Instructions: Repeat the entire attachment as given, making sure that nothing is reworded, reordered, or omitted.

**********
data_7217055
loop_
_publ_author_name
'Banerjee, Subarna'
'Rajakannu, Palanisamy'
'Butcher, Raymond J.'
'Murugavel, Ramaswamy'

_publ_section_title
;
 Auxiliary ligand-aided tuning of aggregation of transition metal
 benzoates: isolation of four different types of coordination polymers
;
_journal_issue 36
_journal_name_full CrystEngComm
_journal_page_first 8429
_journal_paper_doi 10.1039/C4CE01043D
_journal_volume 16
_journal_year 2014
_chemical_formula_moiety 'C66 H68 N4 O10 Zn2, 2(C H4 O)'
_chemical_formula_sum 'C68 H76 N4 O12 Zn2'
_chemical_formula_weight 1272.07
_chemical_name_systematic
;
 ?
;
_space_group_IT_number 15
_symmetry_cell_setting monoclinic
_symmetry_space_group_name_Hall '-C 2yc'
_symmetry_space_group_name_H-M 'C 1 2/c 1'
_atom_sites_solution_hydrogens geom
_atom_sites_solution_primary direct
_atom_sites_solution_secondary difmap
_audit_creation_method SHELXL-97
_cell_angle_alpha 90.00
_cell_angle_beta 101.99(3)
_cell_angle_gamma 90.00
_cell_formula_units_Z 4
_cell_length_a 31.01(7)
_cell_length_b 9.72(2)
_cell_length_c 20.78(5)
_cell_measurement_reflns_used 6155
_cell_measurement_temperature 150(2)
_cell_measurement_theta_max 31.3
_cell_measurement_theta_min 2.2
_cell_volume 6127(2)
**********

data_7217055
loop_
_publ_author_name
'Banerjee, Subarna'
'Rajakannu, Palanisamy'
'Butcher, Raymond J.'
'Murugavel, Ramaswamy'

_publ_section_title
;
 Auxiliary ligand-aided tuning of aggregation of transition metal
 benzoates: isolation of four different types of coordination polymers
;
_journal_issue 36
_journal_name_full CrystEngComm
_journal_page_first 8429
_journal_paper_doi 10.1039/C4CE01043D
_journal_volume 16
_journal_year 2014
_chemical_formula_moiety 'C66 H68 N4 O10 Zn2, 2(C H4 O)'
_chemical_formula_sum 'C68 H76 N4 O12 Zn2'
_chemical_formula_weight 1272.07
_chemical_name_systematic
;
 ?
;
_space_group_IT_number 15
_symmetry_cell_setting monoclinic
_symmetry_space_group_name_Hall '-C 2yc'
_symmetry_space_group_name_H-M 'C 1 2/c 1'
_atom_sites_solution_hydrogens geom
_atom_sites_solution_primary direct
_atom_sites_solution_secondary difmap
_audit_creation_method SHELXL-97
_cell_angle_alpha 90.00
_cell_angle_beta 101.99(3)
_cell_angle_gamma 90.00
_cell_formula_units_Z 4
_cell_length_a 31.01(7)
_cell_length_b 9.72(2)
_cell_length_c 20.78(5)
_cell_measurement_reflns_used 6155
_cell_measurement_temperature 150(2)
_cell_measurement_theta_max 31.3
_cell_measurement_theta_min 2.2
_cell_volume 6127(2)